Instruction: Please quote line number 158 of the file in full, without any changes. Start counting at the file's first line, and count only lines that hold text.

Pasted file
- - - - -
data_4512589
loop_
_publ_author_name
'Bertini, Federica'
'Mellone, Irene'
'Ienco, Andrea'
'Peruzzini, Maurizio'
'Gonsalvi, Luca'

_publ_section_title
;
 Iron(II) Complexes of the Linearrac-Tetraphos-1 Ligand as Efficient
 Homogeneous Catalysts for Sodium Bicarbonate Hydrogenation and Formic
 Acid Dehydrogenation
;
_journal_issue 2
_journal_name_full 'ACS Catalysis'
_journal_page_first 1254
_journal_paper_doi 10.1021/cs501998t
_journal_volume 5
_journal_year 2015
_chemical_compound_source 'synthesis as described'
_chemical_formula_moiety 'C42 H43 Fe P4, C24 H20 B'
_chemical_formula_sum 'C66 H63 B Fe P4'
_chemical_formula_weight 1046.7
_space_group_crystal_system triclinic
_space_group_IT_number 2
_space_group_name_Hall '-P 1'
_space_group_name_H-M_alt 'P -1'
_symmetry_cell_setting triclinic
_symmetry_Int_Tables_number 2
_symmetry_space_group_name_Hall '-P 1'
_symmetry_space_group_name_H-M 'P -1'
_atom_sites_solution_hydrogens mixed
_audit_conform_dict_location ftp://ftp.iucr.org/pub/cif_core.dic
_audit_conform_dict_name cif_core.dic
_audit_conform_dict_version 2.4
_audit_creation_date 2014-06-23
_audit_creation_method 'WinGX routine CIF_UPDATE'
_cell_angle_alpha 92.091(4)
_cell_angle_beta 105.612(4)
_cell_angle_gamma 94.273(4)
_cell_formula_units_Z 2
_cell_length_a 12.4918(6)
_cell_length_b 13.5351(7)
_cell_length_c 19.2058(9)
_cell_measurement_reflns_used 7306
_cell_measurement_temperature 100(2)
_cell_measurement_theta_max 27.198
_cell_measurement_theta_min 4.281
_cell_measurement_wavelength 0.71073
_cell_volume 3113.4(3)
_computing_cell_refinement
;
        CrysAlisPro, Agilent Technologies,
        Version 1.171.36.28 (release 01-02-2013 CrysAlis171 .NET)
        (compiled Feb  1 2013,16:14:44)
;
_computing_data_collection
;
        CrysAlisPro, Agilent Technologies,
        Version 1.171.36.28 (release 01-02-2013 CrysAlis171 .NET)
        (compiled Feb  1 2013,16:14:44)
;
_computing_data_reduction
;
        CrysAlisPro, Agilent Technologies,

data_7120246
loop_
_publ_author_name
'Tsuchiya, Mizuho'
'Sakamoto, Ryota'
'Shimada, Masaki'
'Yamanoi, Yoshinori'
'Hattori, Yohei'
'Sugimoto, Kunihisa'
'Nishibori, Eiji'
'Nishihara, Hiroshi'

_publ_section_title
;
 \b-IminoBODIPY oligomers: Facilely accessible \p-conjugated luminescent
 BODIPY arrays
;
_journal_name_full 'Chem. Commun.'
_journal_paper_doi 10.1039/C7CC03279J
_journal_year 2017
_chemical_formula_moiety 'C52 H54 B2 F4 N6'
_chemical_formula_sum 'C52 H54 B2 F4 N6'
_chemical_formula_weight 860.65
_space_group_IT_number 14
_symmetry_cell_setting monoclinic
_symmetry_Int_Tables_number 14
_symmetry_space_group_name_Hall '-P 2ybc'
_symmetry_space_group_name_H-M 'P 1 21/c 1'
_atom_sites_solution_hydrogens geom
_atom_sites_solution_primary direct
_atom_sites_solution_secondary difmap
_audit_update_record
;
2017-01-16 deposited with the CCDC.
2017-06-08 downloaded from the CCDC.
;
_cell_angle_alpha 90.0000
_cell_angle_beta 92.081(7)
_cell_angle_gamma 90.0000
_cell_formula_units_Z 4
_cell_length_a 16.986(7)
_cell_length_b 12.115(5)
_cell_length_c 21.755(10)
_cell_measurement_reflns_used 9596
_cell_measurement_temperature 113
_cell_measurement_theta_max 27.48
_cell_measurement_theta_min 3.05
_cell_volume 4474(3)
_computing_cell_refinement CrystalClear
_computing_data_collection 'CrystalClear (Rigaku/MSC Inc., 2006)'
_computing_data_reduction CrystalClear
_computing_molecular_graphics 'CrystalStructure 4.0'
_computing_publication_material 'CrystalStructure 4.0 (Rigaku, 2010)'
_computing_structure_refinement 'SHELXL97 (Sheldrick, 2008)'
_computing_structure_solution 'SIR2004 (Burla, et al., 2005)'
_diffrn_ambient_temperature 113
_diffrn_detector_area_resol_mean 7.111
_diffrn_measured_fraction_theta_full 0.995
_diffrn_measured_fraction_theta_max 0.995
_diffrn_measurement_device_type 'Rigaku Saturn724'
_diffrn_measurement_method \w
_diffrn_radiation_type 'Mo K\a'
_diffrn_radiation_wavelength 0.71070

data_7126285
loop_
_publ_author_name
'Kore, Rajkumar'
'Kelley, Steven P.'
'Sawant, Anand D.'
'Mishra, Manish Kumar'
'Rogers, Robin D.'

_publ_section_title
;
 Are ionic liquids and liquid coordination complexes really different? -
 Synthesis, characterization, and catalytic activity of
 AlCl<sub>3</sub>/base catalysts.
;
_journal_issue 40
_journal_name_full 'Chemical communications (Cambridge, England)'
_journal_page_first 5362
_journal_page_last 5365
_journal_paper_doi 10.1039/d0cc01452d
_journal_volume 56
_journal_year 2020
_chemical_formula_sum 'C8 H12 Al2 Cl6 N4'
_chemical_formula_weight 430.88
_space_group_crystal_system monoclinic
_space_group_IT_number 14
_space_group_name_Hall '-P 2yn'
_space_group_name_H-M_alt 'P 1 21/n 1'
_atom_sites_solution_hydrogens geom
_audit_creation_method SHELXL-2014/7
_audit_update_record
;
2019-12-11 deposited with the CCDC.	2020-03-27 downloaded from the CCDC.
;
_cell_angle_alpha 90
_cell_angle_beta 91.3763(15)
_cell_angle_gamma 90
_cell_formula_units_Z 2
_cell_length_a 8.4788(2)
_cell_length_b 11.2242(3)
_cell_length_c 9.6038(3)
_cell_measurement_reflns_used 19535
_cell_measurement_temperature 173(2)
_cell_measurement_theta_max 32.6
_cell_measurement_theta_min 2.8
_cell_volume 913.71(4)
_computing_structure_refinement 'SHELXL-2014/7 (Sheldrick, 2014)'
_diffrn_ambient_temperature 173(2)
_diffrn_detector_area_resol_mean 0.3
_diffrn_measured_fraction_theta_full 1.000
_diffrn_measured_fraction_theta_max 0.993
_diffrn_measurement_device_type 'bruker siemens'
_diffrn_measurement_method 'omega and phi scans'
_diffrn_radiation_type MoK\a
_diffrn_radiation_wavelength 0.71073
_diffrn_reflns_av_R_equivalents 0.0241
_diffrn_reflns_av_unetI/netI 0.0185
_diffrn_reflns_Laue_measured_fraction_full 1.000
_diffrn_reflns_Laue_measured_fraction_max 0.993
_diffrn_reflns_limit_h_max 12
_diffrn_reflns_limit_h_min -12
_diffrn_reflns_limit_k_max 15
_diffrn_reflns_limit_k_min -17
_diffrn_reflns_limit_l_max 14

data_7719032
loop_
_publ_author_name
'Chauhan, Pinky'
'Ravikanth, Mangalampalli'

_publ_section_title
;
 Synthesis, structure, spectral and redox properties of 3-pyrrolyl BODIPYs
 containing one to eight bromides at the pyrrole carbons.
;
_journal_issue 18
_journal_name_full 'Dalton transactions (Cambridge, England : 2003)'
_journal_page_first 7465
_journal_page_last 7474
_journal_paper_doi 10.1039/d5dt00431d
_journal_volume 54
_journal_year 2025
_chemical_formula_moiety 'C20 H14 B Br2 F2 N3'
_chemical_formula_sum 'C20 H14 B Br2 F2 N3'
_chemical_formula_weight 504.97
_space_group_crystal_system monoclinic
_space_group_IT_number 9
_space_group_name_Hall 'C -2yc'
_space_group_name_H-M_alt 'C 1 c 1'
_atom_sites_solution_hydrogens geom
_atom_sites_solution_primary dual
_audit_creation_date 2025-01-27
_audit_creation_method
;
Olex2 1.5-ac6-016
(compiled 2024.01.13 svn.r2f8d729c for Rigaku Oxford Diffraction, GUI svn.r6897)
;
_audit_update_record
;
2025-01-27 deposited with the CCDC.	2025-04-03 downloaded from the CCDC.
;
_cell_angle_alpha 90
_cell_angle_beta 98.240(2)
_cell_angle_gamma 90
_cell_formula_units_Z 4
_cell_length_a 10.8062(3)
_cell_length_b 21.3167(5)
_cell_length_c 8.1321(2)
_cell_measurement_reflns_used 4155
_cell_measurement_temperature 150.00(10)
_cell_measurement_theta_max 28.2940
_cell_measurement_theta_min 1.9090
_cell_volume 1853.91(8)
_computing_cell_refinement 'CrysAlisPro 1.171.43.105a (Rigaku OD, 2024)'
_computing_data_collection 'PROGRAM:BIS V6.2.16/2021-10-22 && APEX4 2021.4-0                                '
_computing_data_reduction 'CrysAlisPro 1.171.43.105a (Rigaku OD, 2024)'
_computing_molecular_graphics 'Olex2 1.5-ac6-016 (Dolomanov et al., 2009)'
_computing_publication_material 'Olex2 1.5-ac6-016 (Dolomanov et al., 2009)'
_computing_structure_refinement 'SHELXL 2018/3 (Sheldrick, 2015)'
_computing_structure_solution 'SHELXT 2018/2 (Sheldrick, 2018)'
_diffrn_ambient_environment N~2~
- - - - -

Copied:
_audit_update_record